BHS administration move puts four Northern Ireland stores and 300 jobs at risk
Retail giant architect of own downfall after failing to move with times, say retail experts
The collapse of retail giant BHS - which could see up to 300 jobs go at its stores in Northern Ireland - has been blamed on the chain's long-running failure to meet the demands of "21st-century customers".
A total of 11,000 jobs are at risk across BHS's 164 stores in the UK, after the firm entered administration.
BHS has four stores in Northern Ireland - a large outlet in the heart of Belfast city centre, along with three others in Newtownabbey, Holywood and Lisburn. The 88-year-old retailer's potential closure could be the biggest failure on the high street since the demise of Woolworths in 2008.
The stores are now in the hands of administrators Duff & Phelps, and will continue to trade for now.
The collapse of the business has been attributed to BHS's "failure to change quickly enough to reflect changes in the tastes and preferences of today's highly discerning, demanding and discriminating consumers".
That's according to Donald McFetridge, retail analyst at Ulster University.
"This has resulted in the tragic news that they will no longer be a feature of our high streets," he said. "The four stores in this geographic region will undoubtedly suffer the same fate as their counterparts in other parts of the country.
"The sad answer is that consumers were not shopping in BHS in sufficient numbers to drive the volume, footfall and spending power required for the company to continue to operate, in what has become one of the most competitive retail markets in the world."
He also warned that BHS is "not the last store group" which is failing to change to meet customer demands, and therefore, others could face a similar fate in future.
"There are other operators pitching for consumer loyalty in the same product category, at the same price point, who will, unfortunately, follow in their wake if they too fail to keep abreast of changes."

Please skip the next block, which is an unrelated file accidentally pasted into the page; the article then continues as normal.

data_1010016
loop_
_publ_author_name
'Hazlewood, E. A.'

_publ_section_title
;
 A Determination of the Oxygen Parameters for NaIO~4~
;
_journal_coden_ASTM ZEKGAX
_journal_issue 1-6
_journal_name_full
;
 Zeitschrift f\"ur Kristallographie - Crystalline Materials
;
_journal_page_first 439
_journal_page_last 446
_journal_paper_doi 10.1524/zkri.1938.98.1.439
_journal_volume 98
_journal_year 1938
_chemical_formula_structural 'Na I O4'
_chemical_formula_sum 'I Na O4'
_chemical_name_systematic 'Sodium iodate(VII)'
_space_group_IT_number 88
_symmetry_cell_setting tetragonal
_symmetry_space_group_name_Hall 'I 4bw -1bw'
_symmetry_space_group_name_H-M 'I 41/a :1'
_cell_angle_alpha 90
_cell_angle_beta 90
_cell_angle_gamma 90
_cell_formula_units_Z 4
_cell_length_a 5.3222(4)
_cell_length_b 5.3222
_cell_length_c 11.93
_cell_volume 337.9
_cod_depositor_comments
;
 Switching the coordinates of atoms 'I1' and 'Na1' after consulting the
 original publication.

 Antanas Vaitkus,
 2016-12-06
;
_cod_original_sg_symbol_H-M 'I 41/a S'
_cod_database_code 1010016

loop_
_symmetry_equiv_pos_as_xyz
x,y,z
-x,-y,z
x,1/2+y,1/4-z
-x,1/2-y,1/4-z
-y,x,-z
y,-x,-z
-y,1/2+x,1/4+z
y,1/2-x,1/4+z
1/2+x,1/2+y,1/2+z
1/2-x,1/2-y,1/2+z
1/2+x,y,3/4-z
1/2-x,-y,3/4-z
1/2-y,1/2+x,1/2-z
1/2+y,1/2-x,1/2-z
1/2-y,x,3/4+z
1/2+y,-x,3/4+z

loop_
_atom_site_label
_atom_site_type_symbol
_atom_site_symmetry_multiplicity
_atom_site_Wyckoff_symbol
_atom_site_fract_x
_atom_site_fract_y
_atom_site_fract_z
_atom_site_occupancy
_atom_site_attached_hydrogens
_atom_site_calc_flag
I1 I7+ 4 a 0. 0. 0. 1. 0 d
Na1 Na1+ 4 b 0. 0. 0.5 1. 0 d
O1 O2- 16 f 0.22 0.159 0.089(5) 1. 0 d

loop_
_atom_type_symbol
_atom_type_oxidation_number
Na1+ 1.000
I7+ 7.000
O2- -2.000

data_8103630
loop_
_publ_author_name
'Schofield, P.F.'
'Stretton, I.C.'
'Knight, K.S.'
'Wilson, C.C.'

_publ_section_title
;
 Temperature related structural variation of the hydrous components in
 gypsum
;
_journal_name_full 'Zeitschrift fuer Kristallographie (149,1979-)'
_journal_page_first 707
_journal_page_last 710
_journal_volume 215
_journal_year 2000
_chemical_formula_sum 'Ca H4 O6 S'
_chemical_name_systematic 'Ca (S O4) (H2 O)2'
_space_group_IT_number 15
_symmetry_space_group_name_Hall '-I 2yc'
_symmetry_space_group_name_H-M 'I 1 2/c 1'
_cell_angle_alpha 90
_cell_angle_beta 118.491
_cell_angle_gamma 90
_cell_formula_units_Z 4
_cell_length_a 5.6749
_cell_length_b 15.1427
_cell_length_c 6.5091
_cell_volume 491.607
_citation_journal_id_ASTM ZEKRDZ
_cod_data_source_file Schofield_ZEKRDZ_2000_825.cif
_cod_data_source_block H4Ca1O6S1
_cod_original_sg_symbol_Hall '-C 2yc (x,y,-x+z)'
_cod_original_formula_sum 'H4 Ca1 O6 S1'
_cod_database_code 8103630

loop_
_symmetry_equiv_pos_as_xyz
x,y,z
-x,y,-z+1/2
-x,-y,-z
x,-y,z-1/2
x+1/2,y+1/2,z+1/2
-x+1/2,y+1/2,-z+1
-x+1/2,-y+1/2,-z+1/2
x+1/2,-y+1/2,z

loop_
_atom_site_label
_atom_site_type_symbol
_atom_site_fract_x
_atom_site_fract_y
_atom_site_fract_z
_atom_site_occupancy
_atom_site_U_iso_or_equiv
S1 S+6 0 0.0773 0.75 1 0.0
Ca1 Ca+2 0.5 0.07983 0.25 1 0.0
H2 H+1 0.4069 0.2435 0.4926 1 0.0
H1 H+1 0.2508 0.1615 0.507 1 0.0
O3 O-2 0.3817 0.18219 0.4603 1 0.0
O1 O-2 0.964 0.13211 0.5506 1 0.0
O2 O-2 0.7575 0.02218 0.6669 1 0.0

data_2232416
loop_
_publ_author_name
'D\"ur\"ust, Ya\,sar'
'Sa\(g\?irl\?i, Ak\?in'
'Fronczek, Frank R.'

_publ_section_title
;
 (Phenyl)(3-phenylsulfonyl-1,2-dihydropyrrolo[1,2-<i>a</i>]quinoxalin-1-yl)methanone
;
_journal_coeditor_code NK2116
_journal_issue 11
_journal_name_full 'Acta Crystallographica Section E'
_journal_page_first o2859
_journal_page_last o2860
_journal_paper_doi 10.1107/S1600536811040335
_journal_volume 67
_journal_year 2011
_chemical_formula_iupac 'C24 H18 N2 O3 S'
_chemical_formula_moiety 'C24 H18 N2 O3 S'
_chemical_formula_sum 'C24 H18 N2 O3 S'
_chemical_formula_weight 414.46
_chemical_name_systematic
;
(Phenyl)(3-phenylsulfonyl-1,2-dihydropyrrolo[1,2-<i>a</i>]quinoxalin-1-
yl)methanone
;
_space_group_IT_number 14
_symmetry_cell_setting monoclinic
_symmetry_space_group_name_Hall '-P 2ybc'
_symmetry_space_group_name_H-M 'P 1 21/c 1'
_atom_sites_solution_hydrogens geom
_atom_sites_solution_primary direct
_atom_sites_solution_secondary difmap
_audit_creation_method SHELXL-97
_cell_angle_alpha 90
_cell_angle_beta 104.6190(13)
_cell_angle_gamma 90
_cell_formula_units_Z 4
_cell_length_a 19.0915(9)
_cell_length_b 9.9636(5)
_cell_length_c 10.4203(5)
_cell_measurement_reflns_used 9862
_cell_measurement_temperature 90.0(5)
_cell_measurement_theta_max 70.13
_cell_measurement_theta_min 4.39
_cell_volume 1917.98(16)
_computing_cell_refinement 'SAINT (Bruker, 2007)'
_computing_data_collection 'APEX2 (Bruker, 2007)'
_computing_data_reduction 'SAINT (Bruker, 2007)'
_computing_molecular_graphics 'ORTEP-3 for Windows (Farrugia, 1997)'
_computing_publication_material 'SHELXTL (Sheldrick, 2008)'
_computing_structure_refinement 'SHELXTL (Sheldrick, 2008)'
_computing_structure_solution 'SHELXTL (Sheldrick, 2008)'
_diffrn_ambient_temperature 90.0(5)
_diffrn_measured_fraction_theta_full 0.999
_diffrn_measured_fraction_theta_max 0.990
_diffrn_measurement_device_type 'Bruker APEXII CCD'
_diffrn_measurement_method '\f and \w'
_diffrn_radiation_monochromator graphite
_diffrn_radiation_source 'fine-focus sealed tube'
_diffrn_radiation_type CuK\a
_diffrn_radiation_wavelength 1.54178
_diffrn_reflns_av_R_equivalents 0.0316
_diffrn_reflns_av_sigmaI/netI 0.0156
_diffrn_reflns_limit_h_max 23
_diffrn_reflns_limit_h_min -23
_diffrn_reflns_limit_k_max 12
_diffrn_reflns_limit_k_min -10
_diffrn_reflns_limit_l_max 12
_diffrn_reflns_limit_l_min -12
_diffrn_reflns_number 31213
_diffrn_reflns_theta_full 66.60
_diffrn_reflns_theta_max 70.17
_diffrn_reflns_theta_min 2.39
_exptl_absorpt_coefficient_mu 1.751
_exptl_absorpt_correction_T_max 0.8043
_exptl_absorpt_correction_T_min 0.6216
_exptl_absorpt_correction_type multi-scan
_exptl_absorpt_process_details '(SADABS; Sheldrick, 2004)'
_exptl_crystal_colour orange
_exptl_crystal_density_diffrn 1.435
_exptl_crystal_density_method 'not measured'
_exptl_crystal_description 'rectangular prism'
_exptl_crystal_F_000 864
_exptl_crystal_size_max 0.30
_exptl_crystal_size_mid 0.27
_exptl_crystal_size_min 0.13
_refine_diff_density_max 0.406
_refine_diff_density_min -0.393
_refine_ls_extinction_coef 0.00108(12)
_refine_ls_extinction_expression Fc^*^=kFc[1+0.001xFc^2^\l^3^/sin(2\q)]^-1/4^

The possible loss of the four stores here will have a detrimental affect on businesses in the same vicinity, according to Glyn Roberts of the Northern Ireland Independent Retail Trade Association.
"The potential closure of the four local BHS stores will not just have an impact on their staff but also result in less footfall for surrounding retailers.
"Change is the only constant in retail and it does seem that BHS did not keep up with the marketplace and the expectations of 21st-century consumers."
BHS, formerly branded British Home Stores, sells a range of furniture, clothing and lighting, as well as convenience groceries.
Despite failing to keep up with changing markets over the decades, it's troubles have stirred up old memories from some customers.
Broadcaster and presenter Eamonn Holmes said on Twitter: "I remember BHS best for lighting," while he said Sky News colleague Sarah-Jane Mee "remembers getting her school uniform there".
Retail experts Which? have advised anyone with a BHS voucher or gift card to "spend it as quickly as possible".
BHS was bought last year by a consortium called Retail Acquisitions, headed by Dominic Chappell, for £1 from entrepreneur Sir Philip Green, the owner of the Arcadia retail empire.
The retailer has debts of more than £1.3bn, including a pension fund deficit of £571m.
Yesterday the owners of BHS were accused of sucking £30m in cash out of the company in a single year of ownership.
Last month BHS asked its creditors to agree to a CVA - a form of insolvency which allows businesses to change and alter their lease arrangements in order to reach financial compromise with creditors.
Sports Direct is understood to want some of BHS's 164 stores, but will only do so if it does not have to take on any pension liabilities. The pensions watchdog said it has launched a probe into the arrangements at the troubled department chain.